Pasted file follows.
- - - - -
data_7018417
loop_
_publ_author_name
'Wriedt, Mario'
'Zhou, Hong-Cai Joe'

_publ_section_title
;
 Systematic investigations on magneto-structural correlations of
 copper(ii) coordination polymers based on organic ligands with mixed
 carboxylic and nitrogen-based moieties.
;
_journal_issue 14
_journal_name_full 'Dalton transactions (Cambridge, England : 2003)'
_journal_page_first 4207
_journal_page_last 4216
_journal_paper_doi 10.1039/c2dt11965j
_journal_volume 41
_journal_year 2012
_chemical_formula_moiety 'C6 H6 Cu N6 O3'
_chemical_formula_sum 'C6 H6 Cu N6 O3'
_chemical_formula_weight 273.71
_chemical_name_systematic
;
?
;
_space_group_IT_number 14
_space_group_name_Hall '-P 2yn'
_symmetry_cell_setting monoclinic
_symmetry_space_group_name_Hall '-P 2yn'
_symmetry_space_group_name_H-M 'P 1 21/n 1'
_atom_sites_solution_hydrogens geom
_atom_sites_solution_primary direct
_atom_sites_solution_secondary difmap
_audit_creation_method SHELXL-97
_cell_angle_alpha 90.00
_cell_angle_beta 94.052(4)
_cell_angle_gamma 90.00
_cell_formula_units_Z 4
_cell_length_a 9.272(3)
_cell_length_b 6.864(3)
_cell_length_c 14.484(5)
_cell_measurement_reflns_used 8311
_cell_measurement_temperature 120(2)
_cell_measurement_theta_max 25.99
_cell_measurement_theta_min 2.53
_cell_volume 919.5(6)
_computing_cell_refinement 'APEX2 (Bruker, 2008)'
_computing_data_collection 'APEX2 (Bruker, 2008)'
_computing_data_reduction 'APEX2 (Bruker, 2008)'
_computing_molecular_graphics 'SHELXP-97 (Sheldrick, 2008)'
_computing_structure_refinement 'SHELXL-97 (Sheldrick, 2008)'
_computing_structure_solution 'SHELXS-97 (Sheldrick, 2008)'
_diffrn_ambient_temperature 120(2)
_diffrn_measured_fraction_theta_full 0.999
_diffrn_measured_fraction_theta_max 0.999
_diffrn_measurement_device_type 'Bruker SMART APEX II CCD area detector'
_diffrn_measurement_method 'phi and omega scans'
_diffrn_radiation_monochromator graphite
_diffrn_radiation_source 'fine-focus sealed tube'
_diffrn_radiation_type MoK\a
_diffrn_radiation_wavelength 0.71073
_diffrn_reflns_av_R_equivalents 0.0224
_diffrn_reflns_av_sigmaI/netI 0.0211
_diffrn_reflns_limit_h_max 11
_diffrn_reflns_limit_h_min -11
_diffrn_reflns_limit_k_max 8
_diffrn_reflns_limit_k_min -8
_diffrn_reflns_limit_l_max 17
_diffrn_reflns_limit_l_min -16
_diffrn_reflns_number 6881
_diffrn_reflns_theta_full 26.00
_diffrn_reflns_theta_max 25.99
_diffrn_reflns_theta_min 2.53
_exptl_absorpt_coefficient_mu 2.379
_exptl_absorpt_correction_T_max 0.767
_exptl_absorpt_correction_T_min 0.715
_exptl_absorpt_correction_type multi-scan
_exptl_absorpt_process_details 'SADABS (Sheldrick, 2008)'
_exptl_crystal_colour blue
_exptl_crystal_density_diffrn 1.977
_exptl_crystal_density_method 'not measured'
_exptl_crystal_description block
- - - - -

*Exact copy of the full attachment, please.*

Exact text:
data_7018417
loop_
_publ_author_name
'Wriedt, Mario'
'Zhou, Hong-Cai Joe'

_publ_section_title
;
 Systematic investigations on magneto-structural correlations of
 copper(ii) coordination polymers based on organic ligands with mixed
 carboxylic and nitrogen-based moieties.
;
_journal_issue 14
_journal_name_full 'Dalton transactions (Cambridge, England : 2003)'
_journal_page_first 4207
_journal_page_last 4216
_journal_paper_doi 10.1039/c2dt11965j
_journal_volume 41
_journal_year 2012
_chemical_formula_moiety 'C6 H6 Cu N6 O3'
_chemical_formula_sum 'C6 H6 Cu N6 O3'
_chemical_formula_weight 273.71
_chemical_name_systematic
;
?
;
_space_group_IT_number 14
_space_group_name_Hall '-P 2yn'
_symmetry_cell_setting monoclinic
_symmetry_space_group_name_Hall '-P 2yn'
_symmetry_space_group_name_H-M 'P 1 21/n 1'
_atom_sites_solution_hydrogens geom
_atom_sites_solution_primary direct
_atom_sites_solution_secondary difmap
_audit_creation_method SHELXL-97
_cell_angle_alpha 90.00
_cell_angle_beta 94.052(4)
_cell_angle_gamma 90.00
_cell_formula_units_Z 4
_cell_length_a 9.272(3)
_cell_length_b 6.864(3)
_cell_length_c 14.484(5)
_cell_measurement_reflns_used 8311
_cell_measurement_temperature 120(2)
_cell_measurement_theta_max 25.99
_cell_measurement_theta_min 2.53
_cell_volume 919.5(6)
_computing_cell_refinement 'APEX2 (Bruker, 2008)'
_computing_data_collection 'APEX2 (Bruker, 2008)'
_computing_data_reduction 'APEX2 (Bruker, 2008)'
_computing_molecular_graphics 'SHELXP-97 (Sheldrick, 2008)'
_computing_structure_refinement 'SHELXL-97 (Sheldrick, 2008)'
_computing_structure_solution 'SHELXS-97 (Sheldrick, 2008)'
_diffrn_ambient_temperature 120(2)
_diffrn_measured_fraction_theta_full 0.999
_diffrn_measured_fraction_theta_max 0.999
_diffrn_measurement_device_type 'Bruker SMART APEX II CCD area detector'
_diffrn_measurement_method 'phi and omega scans'
_diffrn_radiation_monochromator graphite
_diffrn_radiation_source 'fine-focus sealed tube'
_diffrn_radiation_type MoK\a
_diffrn_radiation_wavelength 0.71073
_diffrn_reflns_av_R_equivalents 0.0224
_diffrn_reflns_av_sigmaI/netI 0.0211
_diffrn_reflns_limit_h_max 11
_diffrn_reflns_limit_h_min -11
_diffrn_reflns_limit_k_max 8
_diffrn_reflns_limit_k_min -8
_diffrn_reflns_limit_l_max 17
_diffrn_reflns_limit_l_min -16
_diffrn_reflns_number 6881
_diffrn_reflns_theta_full 26.00
_diffrn_reflns_theta_max 25.99
_diffrn_reflns_theta_min 2.53
_exptl_absorpt_coefficient_mu 2.379
_exptl_absorpt_correction_T_max 0.767
_exptl_absorpt_correction_T_min 0.715
_exptl_absorpt_correction_type multi-scan
_exptl_absorpt_process_details 'SADABS (Sheldrick, 2008)'
_exptl_crystal_colour blue
_exptl_crystal_density_diffrn 1.977
_exptl_crystal_density_method 'not measured'
_exptl_crystal_description block